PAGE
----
Vets consider many factors to estimate your dog’s size. According to Dr. Walker from PetMD, genetics is the main factor that affects a dog’s growth rate. Vets may have an idea of your Belgian Malinois size predictions based on their breed, but other factors, such as the parents’ size, also come into play. He also says that a puppy’s paws allowing you to estimate their size is a myth.

Dr. Sata Ochoa, a White House Veterinary Hospital vet, further says that growth hormones also determine a dog’s size. A study also showed that a dog’s growth may depend on the time of neutering.

When dogs are neutered before reaching one year of age, it can affect their height. In larger breeds, it’s only a few centimeters, whereas, in smaller ones, the height difference is only a few millimeters.

Ideal Diet for Maintaining a Healthy Weight

The ideal diet for your Belgian Malinois depends on their age and activity level. You can use the feeding chart on your dog’s preferred commercial food as a guide. Check how much the label recommends for your Belgian Malinois’s weight range.

Since Belgian Malinois are active dogs, they have significant exercise needs. Dogs that exercise outdoors need 20 to 40% more food.

Moreover, you should consider your dog’s health. The Ohio State University College of Veterinary Medicine has a scoring chart for the body conditions of dogs and cats. You can request a vet to help you understand your dog’s standing on their chart and what that means for their nutritional needs.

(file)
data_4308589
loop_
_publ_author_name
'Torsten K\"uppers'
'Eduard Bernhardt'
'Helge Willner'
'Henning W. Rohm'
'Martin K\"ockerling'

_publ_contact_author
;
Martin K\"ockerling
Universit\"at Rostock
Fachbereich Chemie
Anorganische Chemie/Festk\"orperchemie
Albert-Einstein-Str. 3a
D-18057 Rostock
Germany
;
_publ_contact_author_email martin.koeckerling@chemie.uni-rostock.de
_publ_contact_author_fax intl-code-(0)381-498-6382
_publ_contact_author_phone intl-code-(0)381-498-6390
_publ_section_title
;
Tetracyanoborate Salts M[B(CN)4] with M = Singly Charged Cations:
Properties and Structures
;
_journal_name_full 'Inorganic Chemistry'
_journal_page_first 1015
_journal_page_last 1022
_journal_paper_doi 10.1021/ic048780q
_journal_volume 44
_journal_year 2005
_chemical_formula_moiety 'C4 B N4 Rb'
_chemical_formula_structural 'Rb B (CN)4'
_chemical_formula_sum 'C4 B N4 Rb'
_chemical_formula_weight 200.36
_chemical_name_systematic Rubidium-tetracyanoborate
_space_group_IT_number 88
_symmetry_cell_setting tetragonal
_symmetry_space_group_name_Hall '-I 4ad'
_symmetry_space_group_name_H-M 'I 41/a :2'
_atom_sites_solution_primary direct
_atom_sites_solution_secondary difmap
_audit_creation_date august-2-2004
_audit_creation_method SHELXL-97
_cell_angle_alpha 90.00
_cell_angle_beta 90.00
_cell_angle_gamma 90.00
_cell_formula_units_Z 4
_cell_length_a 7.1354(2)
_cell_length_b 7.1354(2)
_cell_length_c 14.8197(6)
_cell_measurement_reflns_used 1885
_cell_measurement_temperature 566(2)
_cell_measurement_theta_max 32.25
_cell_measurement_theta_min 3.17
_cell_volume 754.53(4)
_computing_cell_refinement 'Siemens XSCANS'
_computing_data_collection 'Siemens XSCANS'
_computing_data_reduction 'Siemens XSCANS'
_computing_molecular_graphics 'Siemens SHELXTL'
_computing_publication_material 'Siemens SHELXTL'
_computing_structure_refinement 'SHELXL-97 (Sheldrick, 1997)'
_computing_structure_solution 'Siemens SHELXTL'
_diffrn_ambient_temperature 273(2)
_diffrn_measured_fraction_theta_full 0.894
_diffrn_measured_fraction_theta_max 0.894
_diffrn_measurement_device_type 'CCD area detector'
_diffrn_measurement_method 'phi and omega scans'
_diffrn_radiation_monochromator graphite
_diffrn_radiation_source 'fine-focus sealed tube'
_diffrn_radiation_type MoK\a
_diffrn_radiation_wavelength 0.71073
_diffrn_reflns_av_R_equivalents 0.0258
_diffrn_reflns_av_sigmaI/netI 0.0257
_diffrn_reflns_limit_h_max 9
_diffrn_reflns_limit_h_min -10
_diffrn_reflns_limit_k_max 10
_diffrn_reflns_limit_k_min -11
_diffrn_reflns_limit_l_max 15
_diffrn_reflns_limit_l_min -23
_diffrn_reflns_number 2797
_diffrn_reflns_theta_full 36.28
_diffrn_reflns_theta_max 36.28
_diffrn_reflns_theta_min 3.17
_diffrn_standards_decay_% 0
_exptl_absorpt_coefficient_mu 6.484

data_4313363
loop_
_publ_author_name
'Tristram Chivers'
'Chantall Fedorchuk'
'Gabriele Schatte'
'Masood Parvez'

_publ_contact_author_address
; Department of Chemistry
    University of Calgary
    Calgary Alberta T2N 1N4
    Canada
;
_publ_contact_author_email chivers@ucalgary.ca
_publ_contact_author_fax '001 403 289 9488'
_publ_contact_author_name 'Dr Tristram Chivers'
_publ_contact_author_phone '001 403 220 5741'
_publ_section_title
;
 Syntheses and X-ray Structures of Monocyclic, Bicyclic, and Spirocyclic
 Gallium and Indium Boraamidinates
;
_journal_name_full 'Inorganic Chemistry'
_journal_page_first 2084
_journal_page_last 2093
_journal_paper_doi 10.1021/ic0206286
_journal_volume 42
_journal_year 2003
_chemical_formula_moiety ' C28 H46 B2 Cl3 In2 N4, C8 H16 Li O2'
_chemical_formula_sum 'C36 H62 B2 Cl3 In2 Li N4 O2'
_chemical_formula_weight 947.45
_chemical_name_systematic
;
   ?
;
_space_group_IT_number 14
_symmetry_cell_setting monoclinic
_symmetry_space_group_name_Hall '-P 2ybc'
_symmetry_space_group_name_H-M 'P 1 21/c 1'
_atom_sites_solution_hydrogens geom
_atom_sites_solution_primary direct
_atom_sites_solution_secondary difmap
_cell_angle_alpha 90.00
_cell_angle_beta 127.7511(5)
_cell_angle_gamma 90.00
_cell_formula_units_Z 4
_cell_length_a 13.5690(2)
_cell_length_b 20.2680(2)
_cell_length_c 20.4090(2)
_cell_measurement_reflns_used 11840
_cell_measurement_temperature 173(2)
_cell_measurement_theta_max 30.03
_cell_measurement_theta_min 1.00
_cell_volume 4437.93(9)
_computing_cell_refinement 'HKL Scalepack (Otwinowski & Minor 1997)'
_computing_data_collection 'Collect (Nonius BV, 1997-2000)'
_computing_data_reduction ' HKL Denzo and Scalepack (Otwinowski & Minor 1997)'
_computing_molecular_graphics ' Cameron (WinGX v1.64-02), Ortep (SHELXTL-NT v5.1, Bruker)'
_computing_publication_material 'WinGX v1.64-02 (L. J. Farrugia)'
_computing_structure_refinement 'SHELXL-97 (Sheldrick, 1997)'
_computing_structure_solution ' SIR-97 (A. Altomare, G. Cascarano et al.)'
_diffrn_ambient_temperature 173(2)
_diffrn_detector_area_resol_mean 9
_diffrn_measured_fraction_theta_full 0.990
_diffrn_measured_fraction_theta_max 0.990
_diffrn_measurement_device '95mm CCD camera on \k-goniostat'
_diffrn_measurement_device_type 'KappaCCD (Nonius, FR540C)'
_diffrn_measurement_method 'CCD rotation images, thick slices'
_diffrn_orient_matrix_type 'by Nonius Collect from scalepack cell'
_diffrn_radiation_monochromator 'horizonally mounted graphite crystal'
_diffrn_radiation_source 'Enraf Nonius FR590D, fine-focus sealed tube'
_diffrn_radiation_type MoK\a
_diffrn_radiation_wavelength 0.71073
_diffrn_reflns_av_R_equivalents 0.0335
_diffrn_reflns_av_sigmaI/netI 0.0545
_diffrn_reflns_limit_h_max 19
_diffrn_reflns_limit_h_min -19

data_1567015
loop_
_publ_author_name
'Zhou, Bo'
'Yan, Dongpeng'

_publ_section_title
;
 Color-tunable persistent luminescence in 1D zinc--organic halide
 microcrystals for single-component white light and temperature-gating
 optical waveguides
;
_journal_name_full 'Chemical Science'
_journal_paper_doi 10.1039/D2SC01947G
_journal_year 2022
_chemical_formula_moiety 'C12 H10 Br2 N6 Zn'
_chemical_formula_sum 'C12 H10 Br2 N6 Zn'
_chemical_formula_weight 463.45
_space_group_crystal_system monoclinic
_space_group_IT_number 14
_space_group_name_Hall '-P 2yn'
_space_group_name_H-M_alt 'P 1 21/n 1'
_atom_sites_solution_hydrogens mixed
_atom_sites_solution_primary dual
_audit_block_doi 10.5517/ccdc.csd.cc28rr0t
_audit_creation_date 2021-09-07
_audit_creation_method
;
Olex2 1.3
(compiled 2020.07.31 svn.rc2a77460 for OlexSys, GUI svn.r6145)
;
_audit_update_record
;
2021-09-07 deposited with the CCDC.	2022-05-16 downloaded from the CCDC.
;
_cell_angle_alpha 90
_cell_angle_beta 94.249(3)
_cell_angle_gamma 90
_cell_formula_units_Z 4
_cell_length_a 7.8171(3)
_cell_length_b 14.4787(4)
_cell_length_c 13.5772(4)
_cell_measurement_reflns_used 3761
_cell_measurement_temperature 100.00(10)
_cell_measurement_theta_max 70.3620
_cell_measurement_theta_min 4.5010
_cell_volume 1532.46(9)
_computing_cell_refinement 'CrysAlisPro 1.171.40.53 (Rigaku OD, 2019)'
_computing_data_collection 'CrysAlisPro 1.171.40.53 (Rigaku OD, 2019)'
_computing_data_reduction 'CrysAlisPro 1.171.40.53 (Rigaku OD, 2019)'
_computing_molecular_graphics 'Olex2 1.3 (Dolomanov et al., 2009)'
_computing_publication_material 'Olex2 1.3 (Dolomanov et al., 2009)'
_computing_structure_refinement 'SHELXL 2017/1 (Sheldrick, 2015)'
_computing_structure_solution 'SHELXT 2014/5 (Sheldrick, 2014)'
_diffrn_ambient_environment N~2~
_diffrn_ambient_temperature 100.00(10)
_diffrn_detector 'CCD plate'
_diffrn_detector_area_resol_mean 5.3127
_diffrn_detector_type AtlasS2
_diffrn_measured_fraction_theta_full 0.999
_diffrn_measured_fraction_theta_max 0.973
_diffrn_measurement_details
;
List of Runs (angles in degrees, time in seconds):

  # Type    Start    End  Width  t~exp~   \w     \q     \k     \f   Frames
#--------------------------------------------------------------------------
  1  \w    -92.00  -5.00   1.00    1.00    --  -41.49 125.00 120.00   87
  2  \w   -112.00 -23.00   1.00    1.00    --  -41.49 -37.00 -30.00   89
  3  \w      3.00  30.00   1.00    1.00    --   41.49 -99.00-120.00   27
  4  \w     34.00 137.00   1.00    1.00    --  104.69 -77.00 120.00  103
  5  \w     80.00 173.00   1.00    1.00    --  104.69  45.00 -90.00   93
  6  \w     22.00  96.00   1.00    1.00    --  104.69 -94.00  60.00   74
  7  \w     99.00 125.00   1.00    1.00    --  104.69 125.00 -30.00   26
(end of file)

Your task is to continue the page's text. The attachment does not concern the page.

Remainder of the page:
Since pups do not know about portion control, you should not practice ad-lib feeding or free feeding. Instead, consult a vet to calculate the right amount of food to feed your dog. Then, divide it into three portions, such as breakfast, lunch, and dinner.

Belgian Malinois dog sitting next to the feeding bowl
Image Credit: BoJack, Shutterstock

How to Measure Your Belgian Malinois

The University of Wisconsin–Madison has the following guidelines for measuring your dog’s height:

  • Stand a measuring stick perpendicular to the floor on a flat surface. The stick must be flat against the wall and not tilted.
  • Make your Belgian Malinois stand next to this measuring stick. Their front legs should be in the same line as the measuring stick.
  • Keep your dog standing straight with square hips and shoulders. The legs must be perpendicular to the ground with the feet shoulder-width apart.
  • Hold your dog’s head in a neutral position and keep them still in one place.
  • Feel the skin along your dog’s back, at the base of their neck, to find the shoulder blades. Check the measurement at the highest point of your Belgian Malinois’s shoulder blades.
  • Mark the height on the measuring stick with a pencil.


Their calm demeanor and active lifestyle make Belgian Malinois a great breed for families with kids and other pets. Most Belgian Malinois dogs grow to full height by the age of 18 months, but the actual height and weight of your dog will depend on their genetics and nutrition.

It’s important to have a vet’s assistance in selecting the right diet and nutritional values for your pet. If you’re confused or uncertain about your pet’s dietary needs, always talk to a vet before making any decisions.

Like some other medium-to-large breeds, Belgian Malinois are also prone to becoming obese. Watch your dog’s dietary intake and limit the treats to ensure your pet grows at a healthy rate and stays safe from hip dysplasia.

Featured Image Credit: BIGANDT.COM, Shutterstock


Source link

We will be happy to hear your thoughts

Leave a reply